”Thank you” does not mean ”I was afraid you were going to hurt me”

I think this has been discussed before, but here are my reflections because I felt a need to express them. In Sweden, the most common reply to ”thank you” (’tack’) these days seems to be literally ”no danger” (’ingen fara’), as in ”you are not in any danger”. This annoys me. ”Thank you” does not mean ”don’t hurt me” or ”I’m afraid of you” or ”you are the master and I am your slave”. No, it means ”I appreciate that you did me a small favor” (depending on the situation of course).

When dealing with young people (I’m middle aged), say a person who works at a store, I have sometimes even got a lightly terrified stare when I say ”thank you”, together with the ”Oh, you are not in danger!” (’ingen fara’) response. Young people: I know that. You don’t have to tell me that there is no danger. I know that. I am being polite. That does not mean that I’m afraid of you. These are two different things.

Recently I was at the store, and the young cashier did not know the price of some vegetable I was buyng. ”Do you know the price per kilo?” she asked me. I said, ”No, but I can go and check if you wish.” (The price tag was only a few meters from where I stood.) For a moment she stared at me as if I was a psychopath, then hastily she said: ”No, that’s not necessary!” and turned around, seemingly upset, to her colleague. As if I had said or implied something hostile. But I did not, I politely asked her if wanted me to check the price per kilo, but her reaction to that polite proposal gave me the impression that she did not know how to respond to such a question.

I would like to point out that I am not a frightening person; to the best of my knowledge I am regarded as a nice fellow in everyday dealings, and I almost always express myself politely when dealing with strangers.

Yesterday a young man asked a question in a Facebook group I sometimes check in on, regarding how to express numbers in prose. I said that there is an old editorial rule that says so-and-so, and gave a source to it. He said something like, ”OK, but I prefer to do so-and-so”. I said, of course everyone is free to express it how ever they want, but since you asked ”how one does” I thought I’d share my knowledge on the subject.

Then came the weirdest response: The young man sincerely apologized for having expressed a different view, saying that he didn’t mean any disrespect.

What the fuck?! Since when is having different opinions on trivial matters somthing that demands apologies?

These are of course only a couple of recent examples, but it seems to me that the most basic rules for social interactions that as far as I know goes back hundreds if not thousands of years are simply evaporating, or am I going mad (old)? Or is it Sweden only?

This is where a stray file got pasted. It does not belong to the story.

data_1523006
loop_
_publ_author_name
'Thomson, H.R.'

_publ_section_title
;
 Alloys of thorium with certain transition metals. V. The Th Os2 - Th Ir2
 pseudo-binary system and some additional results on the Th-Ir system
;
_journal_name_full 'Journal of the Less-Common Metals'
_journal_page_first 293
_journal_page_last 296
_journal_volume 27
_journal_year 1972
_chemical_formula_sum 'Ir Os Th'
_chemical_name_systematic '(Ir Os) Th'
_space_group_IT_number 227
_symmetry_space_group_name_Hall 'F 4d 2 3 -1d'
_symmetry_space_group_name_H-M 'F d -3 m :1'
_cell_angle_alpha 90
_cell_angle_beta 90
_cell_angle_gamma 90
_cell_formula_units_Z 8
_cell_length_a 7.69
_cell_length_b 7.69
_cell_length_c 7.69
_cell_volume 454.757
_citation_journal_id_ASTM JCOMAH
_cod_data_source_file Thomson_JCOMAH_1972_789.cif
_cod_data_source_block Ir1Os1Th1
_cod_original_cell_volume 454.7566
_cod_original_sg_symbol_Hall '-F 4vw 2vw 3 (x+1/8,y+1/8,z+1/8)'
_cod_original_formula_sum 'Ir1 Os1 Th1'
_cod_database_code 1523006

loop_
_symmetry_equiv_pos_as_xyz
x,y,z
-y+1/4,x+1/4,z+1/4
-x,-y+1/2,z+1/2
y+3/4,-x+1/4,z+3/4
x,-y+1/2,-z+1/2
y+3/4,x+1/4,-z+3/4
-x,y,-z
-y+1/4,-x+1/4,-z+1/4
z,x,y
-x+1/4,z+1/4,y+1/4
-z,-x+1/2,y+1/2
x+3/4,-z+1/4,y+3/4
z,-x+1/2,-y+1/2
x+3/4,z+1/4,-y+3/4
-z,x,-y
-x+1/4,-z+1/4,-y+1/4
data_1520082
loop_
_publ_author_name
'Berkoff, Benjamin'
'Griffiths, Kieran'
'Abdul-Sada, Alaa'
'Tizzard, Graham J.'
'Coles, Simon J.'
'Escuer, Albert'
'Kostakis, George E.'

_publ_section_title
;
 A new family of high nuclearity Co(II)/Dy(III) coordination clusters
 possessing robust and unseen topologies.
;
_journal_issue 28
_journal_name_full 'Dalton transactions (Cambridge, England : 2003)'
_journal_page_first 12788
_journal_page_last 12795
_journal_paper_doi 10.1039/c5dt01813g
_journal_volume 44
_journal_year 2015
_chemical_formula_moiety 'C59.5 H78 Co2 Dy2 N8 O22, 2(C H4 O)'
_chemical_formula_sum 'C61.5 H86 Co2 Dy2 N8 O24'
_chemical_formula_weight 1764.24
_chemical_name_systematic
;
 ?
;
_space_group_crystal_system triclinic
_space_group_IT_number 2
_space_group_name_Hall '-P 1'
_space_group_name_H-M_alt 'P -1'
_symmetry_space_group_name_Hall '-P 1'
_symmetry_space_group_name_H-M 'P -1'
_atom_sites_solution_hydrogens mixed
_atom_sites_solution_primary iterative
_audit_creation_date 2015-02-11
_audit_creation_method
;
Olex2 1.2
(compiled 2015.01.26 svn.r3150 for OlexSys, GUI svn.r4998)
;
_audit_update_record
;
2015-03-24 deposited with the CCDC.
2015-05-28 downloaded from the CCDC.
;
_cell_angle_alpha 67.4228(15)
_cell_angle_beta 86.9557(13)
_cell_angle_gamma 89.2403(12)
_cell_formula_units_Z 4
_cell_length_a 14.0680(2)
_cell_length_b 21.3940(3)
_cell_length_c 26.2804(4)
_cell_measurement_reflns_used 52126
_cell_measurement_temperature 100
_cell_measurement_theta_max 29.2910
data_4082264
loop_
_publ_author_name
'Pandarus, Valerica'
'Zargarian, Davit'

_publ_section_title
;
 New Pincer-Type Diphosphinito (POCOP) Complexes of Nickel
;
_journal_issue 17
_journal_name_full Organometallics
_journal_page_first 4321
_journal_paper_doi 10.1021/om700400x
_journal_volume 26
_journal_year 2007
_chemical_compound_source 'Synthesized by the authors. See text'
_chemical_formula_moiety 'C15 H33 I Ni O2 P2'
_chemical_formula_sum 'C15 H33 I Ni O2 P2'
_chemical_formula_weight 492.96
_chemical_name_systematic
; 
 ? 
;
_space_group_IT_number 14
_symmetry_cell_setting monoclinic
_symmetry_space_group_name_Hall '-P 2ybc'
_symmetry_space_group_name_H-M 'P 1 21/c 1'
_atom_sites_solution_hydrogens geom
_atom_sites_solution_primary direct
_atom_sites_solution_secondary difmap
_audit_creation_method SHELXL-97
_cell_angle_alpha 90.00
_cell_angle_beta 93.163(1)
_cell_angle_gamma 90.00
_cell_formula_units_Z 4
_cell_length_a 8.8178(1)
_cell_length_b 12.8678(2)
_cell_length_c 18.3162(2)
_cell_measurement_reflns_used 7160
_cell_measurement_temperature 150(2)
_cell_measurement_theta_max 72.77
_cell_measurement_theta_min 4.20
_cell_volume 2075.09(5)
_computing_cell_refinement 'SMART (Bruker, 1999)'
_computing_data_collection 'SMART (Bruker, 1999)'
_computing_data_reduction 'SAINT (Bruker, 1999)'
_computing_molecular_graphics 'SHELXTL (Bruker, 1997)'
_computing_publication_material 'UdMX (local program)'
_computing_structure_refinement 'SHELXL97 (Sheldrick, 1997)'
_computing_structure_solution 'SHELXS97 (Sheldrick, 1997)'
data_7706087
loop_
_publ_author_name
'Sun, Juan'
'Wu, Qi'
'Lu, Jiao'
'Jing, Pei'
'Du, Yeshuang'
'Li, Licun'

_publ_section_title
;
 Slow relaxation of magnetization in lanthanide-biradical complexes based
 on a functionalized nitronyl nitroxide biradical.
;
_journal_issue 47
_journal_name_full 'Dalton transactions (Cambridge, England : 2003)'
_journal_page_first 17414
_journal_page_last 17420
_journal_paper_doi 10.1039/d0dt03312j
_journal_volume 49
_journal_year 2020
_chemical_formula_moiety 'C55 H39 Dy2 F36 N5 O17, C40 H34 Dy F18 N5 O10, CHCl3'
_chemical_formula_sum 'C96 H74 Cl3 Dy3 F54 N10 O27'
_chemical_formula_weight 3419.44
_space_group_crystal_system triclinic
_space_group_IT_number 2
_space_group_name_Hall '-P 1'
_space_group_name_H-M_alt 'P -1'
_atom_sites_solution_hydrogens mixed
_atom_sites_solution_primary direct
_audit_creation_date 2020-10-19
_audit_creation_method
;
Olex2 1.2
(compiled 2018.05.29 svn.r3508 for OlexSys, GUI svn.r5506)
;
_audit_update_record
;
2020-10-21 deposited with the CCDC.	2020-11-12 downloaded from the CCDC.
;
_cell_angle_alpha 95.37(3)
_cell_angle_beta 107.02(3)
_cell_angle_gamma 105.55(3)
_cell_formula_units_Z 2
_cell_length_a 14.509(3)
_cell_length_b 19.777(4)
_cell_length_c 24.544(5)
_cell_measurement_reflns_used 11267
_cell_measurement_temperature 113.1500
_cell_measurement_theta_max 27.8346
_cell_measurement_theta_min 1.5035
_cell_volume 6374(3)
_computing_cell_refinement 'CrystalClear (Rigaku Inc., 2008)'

There’s a difference between the literal meaning of a word or phrase, and the colloquial meaning. Go to other countries and the Swedish “no danger” might be replaced by “no worries” or “no problem” (the latter pops up in many languages). The colloquial meaning in all cases is something along the lines of “my trifling favor to you does not incur any obligation on your part; there is nothing more you need to say or do regarding this transaction.” In the case of “ingen fara,” I’d guess that the longer phrase it came from is something like “you are not in danger of being obligated to me” rather than “you are not in danger of being brutally murdered by me”.

That’s a bit odd, but I’m not sure what it has to do with “ingen fara.” :confused:

It is a little odd to ask someone for advice, and then immediately after receiving that advice, to rebut it with any kind of challenge. I think maybe he realized that and felt dumb after you pointed out “hey man, you asked how it’s done and I told you.” I’ve caught myself in the past behaving like that guy, i.e. receiving sound advice from someone and then challenging it. And then felt dumb after the fact.

Well, you SAY that… (something something) Vikings (something).

OP, it sounds from your post that Sweden is in competition with Canada for ‘most polite nation on earth.’ It would drive me nuts as well.

Thank you for you well thought response, Machine Elf. Yes, well you are probably right regarding “ingen fara”. I understand that people doesn’t really *mean *anything with it (along the lines I described it). The point of my following examples was to try to illustrate a fairly new phenomena, that “people” does not seem to understand polite remarks, as if they never heard it before, and don’t understand what to make of it. So I think social interactions become very weird sometimes. But of course I was a bit upset when I wrote the OP, I had to ventilate a bit. I appreciate that you gave a serious reply.

Thank you for your support. :slight_smile:

That is literally what it means, as it happens. https://en.bab.la/dictionary/swedish-english/ingen-fara

It’s possibly a mistake to take idioms too literally. That is all.

And then we wake up one morning to find that “Smell you later” has replaced “Goodbye.”

And a lighthearted take on it here. (FYI, the entire video is worth watching, but as this isn’t Cafe Society I cued it to the relevant part).